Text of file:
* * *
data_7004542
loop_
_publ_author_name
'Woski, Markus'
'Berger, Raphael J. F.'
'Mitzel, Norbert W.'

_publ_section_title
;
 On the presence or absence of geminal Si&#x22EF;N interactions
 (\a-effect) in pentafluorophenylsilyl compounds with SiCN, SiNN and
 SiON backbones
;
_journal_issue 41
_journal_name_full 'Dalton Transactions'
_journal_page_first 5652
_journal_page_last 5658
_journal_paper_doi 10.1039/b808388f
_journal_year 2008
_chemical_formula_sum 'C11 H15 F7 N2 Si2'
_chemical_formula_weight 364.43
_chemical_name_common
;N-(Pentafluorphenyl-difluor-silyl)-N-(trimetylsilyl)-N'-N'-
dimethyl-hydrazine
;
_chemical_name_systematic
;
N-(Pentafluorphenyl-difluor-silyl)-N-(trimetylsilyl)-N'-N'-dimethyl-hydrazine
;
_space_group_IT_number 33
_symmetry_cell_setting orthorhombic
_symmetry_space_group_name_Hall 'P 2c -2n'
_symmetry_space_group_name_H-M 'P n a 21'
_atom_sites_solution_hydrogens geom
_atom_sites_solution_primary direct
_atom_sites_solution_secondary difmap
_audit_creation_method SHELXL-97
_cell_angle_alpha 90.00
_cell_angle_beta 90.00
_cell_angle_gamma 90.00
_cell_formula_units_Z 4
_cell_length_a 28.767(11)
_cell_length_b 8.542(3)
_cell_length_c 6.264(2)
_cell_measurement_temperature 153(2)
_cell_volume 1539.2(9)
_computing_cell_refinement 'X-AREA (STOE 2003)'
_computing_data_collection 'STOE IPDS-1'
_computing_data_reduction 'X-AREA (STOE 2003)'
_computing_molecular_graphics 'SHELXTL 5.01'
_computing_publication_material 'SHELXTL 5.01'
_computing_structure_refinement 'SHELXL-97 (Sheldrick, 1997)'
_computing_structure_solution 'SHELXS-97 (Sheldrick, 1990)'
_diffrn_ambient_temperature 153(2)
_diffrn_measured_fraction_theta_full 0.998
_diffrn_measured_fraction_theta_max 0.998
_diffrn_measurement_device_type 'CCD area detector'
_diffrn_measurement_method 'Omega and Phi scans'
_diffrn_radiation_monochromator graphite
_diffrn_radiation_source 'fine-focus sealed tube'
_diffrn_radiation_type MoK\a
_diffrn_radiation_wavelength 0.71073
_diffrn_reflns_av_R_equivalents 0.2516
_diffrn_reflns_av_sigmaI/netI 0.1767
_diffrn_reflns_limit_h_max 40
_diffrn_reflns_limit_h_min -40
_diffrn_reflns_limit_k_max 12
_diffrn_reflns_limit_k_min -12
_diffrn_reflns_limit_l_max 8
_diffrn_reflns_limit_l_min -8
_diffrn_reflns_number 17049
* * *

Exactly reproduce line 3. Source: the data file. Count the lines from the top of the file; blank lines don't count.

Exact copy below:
_publ_author_name